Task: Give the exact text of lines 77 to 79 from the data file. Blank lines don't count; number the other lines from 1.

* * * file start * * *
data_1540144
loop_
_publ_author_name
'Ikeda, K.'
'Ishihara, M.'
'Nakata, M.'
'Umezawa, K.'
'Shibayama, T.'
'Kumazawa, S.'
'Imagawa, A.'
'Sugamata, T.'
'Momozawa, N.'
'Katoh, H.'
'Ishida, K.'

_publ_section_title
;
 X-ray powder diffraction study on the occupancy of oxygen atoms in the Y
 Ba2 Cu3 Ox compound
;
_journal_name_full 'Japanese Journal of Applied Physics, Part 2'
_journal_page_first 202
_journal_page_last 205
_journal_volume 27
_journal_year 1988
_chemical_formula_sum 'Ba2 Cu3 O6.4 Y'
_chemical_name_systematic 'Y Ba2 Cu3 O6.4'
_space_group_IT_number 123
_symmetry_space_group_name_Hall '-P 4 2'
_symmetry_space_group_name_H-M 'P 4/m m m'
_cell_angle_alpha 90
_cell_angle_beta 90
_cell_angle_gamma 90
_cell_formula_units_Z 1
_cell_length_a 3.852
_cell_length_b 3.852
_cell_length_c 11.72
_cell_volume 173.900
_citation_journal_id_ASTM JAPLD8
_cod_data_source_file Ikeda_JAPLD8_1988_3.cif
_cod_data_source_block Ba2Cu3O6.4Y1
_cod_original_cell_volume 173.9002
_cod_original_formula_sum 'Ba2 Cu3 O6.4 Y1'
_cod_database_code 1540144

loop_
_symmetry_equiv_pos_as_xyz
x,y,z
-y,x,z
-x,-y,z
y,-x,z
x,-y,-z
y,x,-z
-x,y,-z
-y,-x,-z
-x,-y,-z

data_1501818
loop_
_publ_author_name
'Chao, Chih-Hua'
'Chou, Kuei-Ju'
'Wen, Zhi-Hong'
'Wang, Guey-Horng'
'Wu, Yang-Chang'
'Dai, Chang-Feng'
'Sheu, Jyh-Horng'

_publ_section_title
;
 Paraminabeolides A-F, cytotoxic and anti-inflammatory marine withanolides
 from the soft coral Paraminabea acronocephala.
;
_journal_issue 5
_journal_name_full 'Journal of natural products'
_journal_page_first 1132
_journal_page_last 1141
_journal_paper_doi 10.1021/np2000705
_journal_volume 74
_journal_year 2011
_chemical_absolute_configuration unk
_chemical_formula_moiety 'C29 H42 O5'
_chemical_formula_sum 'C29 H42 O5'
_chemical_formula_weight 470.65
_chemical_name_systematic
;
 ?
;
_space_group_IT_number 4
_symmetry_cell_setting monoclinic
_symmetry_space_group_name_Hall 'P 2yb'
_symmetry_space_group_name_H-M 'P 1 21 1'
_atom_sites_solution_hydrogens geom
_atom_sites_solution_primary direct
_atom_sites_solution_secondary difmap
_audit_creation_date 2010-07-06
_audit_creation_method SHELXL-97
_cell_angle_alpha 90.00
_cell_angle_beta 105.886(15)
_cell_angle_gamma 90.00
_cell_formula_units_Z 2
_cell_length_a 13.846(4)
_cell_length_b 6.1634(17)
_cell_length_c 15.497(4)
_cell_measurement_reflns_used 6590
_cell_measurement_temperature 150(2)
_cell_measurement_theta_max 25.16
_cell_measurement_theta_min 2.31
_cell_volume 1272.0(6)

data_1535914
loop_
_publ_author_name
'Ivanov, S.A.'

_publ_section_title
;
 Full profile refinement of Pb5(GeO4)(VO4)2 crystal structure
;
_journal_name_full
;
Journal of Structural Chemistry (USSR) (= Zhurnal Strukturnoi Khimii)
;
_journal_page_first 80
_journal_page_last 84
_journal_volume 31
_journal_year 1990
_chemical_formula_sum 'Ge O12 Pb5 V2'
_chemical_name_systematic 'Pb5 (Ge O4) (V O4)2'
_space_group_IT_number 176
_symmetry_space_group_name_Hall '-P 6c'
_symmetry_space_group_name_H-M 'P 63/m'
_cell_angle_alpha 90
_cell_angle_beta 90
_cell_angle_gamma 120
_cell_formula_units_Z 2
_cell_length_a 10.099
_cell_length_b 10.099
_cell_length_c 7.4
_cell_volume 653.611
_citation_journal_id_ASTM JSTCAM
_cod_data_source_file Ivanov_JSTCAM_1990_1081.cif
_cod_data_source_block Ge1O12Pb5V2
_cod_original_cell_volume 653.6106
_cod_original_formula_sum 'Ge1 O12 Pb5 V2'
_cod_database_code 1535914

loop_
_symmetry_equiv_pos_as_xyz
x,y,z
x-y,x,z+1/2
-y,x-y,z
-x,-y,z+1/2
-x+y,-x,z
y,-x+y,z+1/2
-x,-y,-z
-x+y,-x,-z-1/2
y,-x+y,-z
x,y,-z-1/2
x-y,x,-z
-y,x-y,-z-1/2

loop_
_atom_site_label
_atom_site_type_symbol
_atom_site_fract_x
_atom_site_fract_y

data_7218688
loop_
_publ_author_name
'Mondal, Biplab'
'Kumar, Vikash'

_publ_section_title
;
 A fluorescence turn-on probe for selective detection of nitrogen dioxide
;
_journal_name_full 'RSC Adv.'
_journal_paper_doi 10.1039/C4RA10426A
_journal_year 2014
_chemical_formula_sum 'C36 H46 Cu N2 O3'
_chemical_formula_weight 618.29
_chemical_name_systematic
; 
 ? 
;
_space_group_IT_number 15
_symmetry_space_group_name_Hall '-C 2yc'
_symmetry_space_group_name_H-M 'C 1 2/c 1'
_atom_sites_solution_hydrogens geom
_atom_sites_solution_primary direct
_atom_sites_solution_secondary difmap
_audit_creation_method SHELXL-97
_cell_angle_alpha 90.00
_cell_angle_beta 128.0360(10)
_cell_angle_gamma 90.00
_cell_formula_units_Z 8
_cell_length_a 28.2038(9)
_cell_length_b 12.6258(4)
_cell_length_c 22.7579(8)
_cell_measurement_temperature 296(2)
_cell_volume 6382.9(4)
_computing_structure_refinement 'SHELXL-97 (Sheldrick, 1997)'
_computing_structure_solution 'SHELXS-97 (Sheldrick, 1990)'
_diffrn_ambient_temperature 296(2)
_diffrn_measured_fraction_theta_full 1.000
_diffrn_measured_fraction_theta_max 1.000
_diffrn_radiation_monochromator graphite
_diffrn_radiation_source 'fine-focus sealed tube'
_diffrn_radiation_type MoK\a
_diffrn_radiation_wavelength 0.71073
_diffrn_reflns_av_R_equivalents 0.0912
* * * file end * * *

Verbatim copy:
_chemical_absolute_configuration unk
_chemical_formula_moiety 'C29 H42 O5'
_chemical_formula_sum 'C29 H42 O5'